Property tax levy growth for school districts will be capped at 0.12 percent above current levels for the 2016-17 fiscal year, according to data released today by State Comptroller Thomas P. DiNapoli. The latest calculation affects the tax cap calculations for 677 school districts as well as 10 cities, including the “Big Four” cities of Buffalo, Rochester, Syracuse and Yonkers.
“The nearly zero growth in the tax cap will limit budget options for school and municipal officials as they plan for next year,” said DiNapoli. “Although some local governments can rely on available reserve funds to bridge the gap, others may need to take a hard look at operations to find ways to cut costs to stay under the cap.”
The tax cap, which first applied to local governments beginning in 2012, limits tax levy increases to the lesser of the rate of inflation or 2 percent with certain exceptions, including a provision that allows school districts to override the cap with 60 percent voter approval of their budget.
For 2016-17, DiNapoli estimates the state’s school districts (excluding New York City and the Big Four city school districts) will have about $308 million less in levy growth compared to what they had in 2015-16 when the allowable growth factor was 1.62 percent.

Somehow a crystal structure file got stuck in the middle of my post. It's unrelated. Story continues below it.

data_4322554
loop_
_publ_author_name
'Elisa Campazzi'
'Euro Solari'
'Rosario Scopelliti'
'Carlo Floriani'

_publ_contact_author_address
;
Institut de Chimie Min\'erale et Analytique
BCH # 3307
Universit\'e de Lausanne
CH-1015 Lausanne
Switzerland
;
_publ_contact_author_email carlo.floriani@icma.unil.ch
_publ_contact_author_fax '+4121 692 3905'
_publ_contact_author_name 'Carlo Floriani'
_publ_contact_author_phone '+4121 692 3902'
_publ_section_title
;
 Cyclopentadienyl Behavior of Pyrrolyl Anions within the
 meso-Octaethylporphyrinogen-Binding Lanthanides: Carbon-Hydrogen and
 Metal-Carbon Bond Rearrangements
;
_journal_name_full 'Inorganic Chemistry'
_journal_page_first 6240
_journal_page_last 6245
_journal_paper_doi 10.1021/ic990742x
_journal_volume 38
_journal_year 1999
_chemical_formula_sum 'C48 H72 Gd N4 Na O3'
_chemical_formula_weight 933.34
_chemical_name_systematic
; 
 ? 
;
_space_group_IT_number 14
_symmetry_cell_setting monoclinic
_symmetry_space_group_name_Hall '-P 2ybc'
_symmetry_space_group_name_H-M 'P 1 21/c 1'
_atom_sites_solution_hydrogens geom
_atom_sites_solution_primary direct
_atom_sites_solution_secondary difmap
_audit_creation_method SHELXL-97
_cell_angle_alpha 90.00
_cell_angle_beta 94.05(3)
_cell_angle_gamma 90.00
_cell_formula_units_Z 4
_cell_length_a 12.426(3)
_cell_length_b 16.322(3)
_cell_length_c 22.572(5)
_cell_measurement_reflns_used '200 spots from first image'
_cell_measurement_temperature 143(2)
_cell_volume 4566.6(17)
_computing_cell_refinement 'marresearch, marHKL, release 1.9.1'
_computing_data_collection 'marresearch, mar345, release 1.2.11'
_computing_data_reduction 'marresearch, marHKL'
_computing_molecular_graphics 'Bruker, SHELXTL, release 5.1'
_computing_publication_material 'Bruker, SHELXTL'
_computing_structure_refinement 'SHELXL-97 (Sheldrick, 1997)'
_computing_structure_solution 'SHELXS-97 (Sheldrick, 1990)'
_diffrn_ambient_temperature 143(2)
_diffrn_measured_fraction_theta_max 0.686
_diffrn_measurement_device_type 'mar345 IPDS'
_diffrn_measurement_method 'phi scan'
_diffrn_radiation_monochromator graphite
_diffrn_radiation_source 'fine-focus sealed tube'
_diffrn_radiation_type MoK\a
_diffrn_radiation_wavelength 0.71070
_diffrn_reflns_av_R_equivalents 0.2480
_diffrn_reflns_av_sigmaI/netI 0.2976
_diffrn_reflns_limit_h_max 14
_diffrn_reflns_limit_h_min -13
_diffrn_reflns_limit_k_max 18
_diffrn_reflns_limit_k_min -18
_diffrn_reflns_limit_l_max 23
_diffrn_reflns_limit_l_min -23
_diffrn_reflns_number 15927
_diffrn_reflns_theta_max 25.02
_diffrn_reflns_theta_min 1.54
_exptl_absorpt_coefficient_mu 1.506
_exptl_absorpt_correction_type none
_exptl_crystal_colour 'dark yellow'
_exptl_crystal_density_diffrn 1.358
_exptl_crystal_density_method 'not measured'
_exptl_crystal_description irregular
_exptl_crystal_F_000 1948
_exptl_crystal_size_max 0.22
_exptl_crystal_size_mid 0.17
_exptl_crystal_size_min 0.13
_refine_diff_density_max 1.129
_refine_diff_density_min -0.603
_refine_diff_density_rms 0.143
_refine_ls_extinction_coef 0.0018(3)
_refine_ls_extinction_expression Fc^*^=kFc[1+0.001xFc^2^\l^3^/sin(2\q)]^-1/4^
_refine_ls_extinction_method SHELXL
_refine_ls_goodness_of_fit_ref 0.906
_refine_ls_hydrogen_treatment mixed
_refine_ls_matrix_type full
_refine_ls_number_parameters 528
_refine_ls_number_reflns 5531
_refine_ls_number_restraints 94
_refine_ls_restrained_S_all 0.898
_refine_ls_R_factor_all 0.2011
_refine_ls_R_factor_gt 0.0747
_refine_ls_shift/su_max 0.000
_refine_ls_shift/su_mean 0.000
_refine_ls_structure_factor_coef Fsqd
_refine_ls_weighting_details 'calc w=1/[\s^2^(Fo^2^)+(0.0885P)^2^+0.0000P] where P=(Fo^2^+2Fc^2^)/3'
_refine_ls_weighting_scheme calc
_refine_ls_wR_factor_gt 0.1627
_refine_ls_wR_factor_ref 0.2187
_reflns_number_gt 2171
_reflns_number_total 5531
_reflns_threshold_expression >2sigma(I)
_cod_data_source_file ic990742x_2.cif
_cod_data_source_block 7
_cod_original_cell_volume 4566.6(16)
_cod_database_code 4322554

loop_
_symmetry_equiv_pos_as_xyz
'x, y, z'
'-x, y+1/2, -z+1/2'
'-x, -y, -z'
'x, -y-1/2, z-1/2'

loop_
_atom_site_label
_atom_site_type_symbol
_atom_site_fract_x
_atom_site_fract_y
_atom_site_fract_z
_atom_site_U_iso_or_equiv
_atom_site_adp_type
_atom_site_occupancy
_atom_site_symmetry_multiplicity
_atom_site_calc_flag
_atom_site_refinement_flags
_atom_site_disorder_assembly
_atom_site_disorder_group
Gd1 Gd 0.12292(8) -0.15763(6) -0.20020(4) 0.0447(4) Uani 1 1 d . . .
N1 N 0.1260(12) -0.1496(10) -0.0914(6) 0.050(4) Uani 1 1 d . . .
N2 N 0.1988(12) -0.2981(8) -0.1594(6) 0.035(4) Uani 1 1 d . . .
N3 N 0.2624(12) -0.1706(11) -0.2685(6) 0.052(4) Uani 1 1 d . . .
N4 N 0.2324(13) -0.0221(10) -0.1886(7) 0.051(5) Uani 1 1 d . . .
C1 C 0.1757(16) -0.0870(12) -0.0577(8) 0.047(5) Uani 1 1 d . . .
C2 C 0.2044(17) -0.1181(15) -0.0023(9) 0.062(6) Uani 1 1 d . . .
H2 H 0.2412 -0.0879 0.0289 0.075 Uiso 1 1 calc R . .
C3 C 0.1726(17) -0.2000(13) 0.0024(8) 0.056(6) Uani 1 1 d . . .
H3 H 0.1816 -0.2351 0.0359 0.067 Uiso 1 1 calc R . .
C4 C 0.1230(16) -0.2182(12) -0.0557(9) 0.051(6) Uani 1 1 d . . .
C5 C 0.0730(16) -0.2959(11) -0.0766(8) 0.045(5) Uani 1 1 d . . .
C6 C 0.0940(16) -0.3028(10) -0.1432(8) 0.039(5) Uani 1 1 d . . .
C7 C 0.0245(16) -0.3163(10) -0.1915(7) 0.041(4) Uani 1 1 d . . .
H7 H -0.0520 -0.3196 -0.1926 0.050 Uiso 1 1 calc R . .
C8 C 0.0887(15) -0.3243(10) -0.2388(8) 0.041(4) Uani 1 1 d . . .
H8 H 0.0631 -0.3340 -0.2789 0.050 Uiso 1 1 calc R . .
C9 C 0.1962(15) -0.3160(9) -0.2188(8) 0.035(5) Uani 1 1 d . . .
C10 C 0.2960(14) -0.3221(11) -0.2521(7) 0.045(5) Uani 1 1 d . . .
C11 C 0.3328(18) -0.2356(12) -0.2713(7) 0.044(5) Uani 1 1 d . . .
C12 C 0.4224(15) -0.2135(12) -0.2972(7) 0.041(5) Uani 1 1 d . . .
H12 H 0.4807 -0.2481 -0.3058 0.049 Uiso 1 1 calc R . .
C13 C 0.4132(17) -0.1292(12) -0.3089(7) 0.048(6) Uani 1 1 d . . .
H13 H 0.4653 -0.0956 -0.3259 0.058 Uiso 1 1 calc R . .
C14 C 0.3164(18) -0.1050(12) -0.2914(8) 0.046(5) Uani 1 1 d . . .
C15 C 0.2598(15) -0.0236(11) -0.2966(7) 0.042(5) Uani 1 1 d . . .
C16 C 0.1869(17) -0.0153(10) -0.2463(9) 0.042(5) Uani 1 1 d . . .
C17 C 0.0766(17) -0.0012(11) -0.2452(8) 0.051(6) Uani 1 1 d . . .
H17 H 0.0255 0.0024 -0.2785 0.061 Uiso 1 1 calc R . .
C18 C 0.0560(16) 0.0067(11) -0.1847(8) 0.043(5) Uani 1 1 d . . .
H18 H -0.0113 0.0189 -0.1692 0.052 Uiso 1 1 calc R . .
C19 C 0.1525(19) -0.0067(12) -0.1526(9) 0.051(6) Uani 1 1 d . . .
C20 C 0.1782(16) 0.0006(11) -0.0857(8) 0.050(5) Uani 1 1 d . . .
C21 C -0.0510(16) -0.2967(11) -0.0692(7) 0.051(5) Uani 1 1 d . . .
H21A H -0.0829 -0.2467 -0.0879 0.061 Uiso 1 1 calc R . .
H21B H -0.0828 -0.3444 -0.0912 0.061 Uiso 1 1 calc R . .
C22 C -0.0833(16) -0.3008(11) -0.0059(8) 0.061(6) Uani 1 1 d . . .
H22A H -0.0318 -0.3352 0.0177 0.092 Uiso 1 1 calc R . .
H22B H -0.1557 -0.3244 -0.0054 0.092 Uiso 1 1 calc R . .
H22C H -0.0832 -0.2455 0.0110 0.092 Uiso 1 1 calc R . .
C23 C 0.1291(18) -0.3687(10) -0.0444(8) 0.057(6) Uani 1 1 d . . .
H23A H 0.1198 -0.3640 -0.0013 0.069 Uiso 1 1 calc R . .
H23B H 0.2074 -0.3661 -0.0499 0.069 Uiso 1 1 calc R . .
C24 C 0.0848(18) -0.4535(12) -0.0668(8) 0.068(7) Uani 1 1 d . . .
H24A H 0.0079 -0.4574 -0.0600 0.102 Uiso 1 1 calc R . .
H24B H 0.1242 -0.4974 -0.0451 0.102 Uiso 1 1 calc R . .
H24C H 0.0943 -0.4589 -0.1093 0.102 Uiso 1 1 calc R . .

Similarly, the 10 cities in New York with fiscal years ending June 30, will have about $14 million less in allowable levy growth in 2016-17 than during the current fiscal year.
For the list of allowable tax levy growth factors for all local governments, visit:
For access to state and local government spending, public authority financial data and information on 50,000 state contracts, visit Open Book New York. The easy-to-use website was created by DiNapoli to promote openness in government and provide taxpayers with better access to the financial workings of government.